On Fri, May 27, 2016 at 11:51:42AM +0200, Dominique Martinet wrote:
Just noticed this change on rawhide...
* systemd-logind will now by default terminate user processes that are
part of the user session scope unit (session-XX.scope) when the user
logs out. This behavior is controlled by the KillUserProcesses=
setting in logind.conf, and the previous default of "no" is now
changed to "yes". This means that user sessions will be properly
cleaned up after, but additional steps are necessary to allow
intentionally long-running processes to survive logout.
Sure, this change will work for the whole probably targetted audience
simple desktop users on shared workstations where we probably want to
kill lingering processes; but how much is that compared to servers ?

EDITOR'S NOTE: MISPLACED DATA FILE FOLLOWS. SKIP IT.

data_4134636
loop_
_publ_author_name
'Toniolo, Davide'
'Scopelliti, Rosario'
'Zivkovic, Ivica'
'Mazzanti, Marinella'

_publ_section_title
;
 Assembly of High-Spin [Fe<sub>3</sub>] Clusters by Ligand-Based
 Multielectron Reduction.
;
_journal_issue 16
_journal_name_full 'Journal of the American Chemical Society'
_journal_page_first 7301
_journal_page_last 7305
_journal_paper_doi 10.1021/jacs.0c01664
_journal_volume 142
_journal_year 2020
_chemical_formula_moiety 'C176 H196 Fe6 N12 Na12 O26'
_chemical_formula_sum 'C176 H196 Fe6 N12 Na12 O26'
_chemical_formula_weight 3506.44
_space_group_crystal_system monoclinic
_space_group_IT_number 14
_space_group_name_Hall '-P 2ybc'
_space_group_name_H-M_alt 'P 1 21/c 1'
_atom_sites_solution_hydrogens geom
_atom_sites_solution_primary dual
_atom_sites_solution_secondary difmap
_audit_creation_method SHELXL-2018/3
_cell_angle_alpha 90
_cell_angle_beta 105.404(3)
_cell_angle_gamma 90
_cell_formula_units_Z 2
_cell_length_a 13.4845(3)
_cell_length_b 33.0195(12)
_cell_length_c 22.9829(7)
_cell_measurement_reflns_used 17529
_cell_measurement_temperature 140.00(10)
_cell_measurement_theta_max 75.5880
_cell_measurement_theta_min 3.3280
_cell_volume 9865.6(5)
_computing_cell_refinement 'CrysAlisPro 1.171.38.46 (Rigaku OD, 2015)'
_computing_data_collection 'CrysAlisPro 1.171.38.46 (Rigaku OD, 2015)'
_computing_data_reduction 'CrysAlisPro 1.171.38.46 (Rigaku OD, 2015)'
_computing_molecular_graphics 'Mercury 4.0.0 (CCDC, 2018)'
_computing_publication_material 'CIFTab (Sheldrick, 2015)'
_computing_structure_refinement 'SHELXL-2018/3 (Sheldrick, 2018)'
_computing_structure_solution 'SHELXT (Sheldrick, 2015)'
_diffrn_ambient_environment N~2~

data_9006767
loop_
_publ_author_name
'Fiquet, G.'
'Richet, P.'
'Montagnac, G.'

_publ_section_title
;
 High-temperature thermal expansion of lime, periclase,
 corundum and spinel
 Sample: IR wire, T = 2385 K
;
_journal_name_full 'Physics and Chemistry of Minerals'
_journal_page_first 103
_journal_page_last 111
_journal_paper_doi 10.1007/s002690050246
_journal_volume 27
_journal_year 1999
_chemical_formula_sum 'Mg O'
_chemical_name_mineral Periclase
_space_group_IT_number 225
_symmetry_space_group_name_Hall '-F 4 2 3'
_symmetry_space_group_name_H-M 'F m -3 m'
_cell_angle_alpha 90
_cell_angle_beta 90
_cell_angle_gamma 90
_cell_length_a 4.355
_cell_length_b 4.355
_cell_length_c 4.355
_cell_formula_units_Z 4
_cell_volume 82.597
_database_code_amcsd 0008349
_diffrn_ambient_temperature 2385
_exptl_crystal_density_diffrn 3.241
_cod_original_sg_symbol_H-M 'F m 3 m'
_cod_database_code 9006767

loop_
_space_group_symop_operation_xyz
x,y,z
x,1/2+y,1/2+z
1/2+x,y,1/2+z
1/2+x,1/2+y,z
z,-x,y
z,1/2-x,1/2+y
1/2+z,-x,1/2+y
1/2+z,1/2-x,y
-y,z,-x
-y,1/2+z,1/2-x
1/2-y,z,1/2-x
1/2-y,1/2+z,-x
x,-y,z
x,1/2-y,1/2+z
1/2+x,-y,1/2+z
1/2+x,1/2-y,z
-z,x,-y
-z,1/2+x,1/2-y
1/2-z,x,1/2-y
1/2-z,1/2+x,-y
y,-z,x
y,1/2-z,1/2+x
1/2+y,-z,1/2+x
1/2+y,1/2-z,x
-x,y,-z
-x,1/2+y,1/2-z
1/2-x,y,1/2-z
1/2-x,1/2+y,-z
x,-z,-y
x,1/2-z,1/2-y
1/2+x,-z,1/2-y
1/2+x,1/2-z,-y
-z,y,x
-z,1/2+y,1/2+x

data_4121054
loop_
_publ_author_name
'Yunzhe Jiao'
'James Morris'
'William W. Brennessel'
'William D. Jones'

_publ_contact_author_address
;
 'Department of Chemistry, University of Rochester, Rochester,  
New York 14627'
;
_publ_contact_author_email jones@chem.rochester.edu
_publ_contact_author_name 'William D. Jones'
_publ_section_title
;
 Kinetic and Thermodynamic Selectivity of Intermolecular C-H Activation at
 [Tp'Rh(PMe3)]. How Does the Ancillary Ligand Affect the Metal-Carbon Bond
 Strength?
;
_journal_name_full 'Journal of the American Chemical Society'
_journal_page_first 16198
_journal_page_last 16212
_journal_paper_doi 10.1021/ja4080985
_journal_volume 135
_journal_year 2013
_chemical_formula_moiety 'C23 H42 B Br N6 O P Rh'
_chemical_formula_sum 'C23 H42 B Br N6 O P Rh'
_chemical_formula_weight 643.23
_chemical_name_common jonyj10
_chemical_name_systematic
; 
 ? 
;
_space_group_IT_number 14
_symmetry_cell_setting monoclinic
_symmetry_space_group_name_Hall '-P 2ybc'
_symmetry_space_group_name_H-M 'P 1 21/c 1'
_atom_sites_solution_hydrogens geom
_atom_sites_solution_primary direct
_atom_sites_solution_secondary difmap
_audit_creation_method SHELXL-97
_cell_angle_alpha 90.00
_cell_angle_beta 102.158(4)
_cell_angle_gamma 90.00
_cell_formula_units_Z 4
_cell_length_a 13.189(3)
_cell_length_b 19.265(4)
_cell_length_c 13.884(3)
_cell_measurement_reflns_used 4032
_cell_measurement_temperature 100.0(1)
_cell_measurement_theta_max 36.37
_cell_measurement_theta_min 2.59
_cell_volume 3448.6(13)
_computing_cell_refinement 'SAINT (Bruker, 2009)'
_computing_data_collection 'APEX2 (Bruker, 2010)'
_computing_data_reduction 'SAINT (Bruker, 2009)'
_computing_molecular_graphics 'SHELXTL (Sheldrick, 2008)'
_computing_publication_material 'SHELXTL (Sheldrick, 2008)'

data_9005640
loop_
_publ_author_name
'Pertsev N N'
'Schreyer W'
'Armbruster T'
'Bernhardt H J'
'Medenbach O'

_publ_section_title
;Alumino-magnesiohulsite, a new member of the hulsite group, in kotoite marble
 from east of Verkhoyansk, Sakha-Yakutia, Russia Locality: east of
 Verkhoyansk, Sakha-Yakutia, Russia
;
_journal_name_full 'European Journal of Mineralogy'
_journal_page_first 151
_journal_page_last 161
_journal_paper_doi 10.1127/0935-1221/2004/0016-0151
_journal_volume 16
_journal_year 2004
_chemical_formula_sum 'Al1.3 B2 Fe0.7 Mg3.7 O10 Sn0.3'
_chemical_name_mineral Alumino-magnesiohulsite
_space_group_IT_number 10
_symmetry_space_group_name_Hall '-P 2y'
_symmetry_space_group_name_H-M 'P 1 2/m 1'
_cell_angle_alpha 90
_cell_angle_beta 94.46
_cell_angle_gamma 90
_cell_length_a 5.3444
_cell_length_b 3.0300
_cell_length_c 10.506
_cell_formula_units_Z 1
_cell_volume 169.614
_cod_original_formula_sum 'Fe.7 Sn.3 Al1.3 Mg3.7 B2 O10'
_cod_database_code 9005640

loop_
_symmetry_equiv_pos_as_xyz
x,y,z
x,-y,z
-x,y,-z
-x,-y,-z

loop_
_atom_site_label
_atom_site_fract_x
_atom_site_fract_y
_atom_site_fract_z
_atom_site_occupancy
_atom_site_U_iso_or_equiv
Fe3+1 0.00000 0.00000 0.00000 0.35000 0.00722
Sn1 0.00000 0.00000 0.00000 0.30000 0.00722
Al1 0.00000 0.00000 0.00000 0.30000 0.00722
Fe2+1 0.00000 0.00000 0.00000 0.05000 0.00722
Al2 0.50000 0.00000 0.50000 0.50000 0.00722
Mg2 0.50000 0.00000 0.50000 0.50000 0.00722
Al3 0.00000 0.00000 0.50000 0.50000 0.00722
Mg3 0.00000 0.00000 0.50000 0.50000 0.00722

always debatable, but I'd say that there are orders of magnitude
more desktops than servers into which random users can log in to run jobs.
Also note that running jobs in a systemd service has advantages on the
server: better accounting, more transparency, logs are easier to read.
The (old) default of allowing left-over session processes to live on
seems especially bad on a server with multiple users.
I know that if this gets through I will have to change the system
default on all my servers... And while the big batches of thousands of
compute nodes are automated there's still quite a few places to update,
especially since this will be the first time we need to change
logind.conf so it's not just adding a line to a file already propagated
It's two lines: [Login]\nKillUserProcesses=no. But please consider
switching to the new mode of using systemd-run instead.
PS. You asked if this was discusses on systemd-devel: it was on the
bugtracker. See https://github.com/systemd/systemd/pull/3005
and also https://bugs.freedesktop.org/show_bug.cgi?id=94508